In addition, this study did not comprise all aspects of SRL suggested by current different SRL models (see Panadero, 2017). Therefore, further studies could also integrate additional motivational aspects (e.g., intrinsic motivation or self-concept) or emotions and investigate them in larger SRL models with a greater sample. They could investigate social learning (SSRL model, Hadwin et al., 2011) in greater depth because we only investigated help-seeking and effort regulation as resource strategies. As learning in the workplace often occurs collaboratively (Tynjälä, 2013), it would be interesting to further explore this aspect of SRL. Future studies could also investigate time management. We suggest that time management strategies might strongly depend on the context because informal workplace learning depends on current tasks and priorities, and especially on the possibility of autonomously managing an employee’s task, and thereby their time. Further research is necessary because the existing results are ambiguous (e.g., see the review of Aeon and Aguinis, 2017).

Finally, the sample was fairly representative according to official German statistics (Bundesagentur für Arbeit, Statistik/Arbeitsmarktberichterstattung, 2019) because it included employees with an equal sex ratio and a wide age range from different educational and hierarchical levels of different industries. Therefore, our results reflect the spectrum of perceived differences in the workplace setting, especially regarding organizational learning culture and job characteristics. In a single company, the variety of these elements would be limited. However, a larger sample would be needed to have more power for the applied SEM statistics and to test for invariance in order to control if results might alter in different company types like manufacturing or sales.

In short, there is a need for more learning that is informal in the workplace to deal with the changes caused by the digital shift. Informal workplace learning has several specificities: it occurs through the interaction of various learning activities with a context resulting in situation-specific skills, whereas formal learning aims at general skill acquisition in highly structured classroom learning settings. Therefore, SRL models, which generally refer to formal educational settings, can only partially be applied to workplace learning. One specificity of informal workplace learning, the significant impact of context, is demonstrated by organizational learning culture and job characteristics autonomy and feedback. These elements motivate and empower employees to use their time at work not only to accomplish their tasks but to further develop themselves by applying the strategies of SRL. This will help employees to keep pace with the increasing changes caused by the digital shift.

Data Availability Statement

The raw data supporting the conclusions of this article are available from the corresponding author on request.

Ethics Statement

Ethical review and approval was not required for the study on human participants in accordance with the local legislation and institutional requirements. The patients/participants provided their written informed consent to participate in this study.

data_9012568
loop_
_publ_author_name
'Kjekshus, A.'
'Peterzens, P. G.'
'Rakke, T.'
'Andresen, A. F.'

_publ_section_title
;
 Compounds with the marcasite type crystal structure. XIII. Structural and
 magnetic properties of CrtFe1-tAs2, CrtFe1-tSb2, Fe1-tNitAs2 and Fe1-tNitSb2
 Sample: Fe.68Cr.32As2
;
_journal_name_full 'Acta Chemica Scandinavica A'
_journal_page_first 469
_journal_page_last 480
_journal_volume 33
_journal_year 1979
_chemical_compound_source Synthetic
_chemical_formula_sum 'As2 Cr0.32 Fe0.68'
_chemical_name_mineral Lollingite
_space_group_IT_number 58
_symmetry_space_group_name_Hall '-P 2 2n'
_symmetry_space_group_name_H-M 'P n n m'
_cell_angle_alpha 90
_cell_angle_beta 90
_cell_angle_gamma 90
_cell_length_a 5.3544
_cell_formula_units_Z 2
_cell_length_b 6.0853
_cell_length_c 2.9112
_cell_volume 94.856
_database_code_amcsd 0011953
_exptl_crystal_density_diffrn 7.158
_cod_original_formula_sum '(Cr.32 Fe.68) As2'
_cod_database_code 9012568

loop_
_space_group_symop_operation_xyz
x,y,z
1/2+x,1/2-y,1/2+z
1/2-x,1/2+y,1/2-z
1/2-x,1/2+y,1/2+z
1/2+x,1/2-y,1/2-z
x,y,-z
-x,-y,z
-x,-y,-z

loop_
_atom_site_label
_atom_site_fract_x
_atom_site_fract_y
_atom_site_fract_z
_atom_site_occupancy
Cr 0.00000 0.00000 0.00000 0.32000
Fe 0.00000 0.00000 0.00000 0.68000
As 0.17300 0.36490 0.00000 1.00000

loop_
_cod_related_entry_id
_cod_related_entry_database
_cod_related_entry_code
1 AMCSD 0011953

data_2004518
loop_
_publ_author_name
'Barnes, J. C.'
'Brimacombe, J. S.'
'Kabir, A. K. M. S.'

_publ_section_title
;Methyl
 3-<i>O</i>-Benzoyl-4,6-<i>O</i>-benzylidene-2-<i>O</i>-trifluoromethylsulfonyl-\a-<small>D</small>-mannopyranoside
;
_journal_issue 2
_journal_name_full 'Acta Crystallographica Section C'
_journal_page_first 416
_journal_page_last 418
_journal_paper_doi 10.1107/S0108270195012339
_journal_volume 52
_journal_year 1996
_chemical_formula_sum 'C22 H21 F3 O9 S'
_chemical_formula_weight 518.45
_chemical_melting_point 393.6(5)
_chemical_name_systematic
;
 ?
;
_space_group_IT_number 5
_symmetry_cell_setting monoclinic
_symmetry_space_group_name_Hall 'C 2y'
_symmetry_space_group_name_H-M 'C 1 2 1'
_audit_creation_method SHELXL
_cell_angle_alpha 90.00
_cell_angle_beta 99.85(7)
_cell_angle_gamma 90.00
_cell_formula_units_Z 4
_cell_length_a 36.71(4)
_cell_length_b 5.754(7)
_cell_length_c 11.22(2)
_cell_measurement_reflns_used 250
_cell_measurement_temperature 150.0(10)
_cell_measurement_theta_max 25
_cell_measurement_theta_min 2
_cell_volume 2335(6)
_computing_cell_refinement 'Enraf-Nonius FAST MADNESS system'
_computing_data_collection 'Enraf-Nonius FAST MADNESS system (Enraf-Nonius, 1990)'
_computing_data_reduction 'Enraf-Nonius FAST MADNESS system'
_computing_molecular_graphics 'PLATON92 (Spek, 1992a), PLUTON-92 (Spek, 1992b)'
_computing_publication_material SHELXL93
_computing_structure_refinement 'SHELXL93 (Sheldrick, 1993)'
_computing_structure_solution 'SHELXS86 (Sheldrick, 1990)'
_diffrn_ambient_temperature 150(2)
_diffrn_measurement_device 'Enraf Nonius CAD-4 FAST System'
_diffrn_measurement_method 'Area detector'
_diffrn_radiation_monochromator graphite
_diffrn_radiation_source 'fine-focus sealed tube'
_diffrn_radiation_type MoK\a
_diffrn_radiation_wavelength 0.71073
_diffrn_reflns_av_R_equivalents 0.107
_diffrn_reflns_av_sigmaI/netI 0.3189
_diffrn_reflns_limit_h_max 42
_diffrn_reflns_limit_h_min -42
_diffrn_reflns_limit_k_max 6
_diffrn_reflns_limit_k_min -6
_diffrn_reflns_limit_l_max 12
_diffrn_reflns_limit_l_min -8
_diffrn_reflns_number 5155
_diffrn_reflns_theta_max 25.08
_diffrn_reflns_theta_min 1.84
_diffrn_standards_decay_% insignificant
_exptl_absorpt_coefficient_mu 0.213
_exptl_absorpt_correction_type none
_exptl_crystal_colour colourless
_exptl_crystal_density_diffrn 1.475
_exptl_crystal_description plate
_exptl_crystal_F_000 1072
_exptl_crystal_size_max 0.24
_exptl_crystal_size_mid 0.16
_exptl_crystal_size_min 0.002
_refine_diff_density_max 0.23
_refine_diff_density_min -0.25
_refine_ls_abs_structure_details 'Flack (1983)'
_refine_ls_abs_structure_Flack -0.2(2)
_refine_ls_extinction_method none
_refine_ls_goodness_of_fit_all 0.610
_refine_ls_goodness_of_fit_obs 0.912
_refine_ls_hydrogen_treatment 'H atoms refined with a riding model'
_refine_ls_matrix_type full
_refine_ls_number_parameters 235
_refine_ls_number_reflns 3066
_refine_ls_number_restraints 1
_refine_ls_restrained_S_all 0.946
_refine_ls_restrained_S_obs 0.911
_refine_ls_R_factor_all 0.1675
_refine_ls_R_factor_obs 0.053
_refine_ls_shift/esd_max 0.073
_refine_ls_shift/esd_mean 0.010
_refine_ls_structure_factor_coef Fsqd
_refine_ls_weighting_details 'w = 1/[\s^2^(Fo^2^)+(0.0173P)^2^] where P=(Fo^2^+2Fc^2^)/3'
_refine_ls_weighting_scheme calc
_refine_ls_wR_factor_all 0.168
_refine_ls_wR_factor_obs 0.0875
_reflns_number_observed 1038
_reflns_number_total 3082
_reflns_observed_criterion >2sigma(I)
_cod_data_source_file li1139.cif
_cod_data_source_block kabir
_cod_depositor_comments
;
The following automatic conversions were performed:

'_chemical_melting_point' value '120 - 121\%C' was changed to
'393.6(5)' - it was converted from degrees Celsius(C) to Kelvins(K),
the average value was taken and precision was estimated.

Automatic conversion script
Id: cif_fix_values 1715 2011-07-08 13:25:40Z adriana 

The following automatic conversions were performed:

Author Contributions

AK performed conceptualization, methodology, data analysis, writing original draft and editing, and project administration. RK performed conceptualization, methodology, and data analysis. TS performed supervision, conceptualization, and writing review and editing. All authors contributed to the article and approved the submitted version.

Funding

This study was funded by the “Innovationen für die Produktion, Dienstleistung und Arbeit von morgen” program and the “Lernen in der digitalisierten Arbeitswelt” project of the Federal Ministry of Education and Research (Grant Number 02K17A043).

Conflict of Interest

The authors declare that the research was conducted in the absence of any commercial or financial relationships that could be construed as a potential conflict of interest.

Acknowledgments

We would like to thank Sofia Ring for her contributions to the study and the discussions, as well as all participants for their support.

Supplementary Material

The Supplementary Material for this article can be found online at: https://www.frontiersin.org/articles/10.3389/fpsyg.2021.643748/full#supplementary-material

Footnotes

  1. ^ We favored a combined factor for monitoring and regulation because it is theoretically reasonable (Pressley and Afflerbach, 1995; Pintrich et al., 2000) and more parsimonious, although the model comparison closely missed significance Δχ2(15) = 23.205, p = 0.079.

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Keywords: self-regulation, informal workplace learning, learning strategies, mastery-approach goal orientation, self-efficacy, job characteristics, organizational learning culture

Citation: Kittel AFD, Kunz RAC and Seufert T (2021) Self-Regulation in Informal Workplace Learning: Influence of Organizational Learning Culture and Job Characteristics. Front. Psychol. 12:643748. doi: 10.3389/fpsyg.2021.643748

Received: 18 December 2020; Accepted: 17 February 2021;
Published: 10 March 2021.

Edited by:

Evely Boruchovitch, State University of Campinas, Brazil

Reviewed by:

Oenardi Lawanto, Utah State University, United States
Michelle Taub, University of Central Florida, United States

Copyright © 2021 Kittel, Kunz and Seufert. This is an open-access article distributed under the terms of the Creative Commons Attribution License (CC BY). The use, distribution or reproduction in other forums is permitted, provided the original author(s) and the copyright owner(s) are credited and that the original publication in this journal is cited, in accordance with accepted academic practice. No use, distribution or reproduction is permitted which does not comply with these terms.

*Correspondence: Anne F. D. Kittel, anne.kittel@uni-ulm.de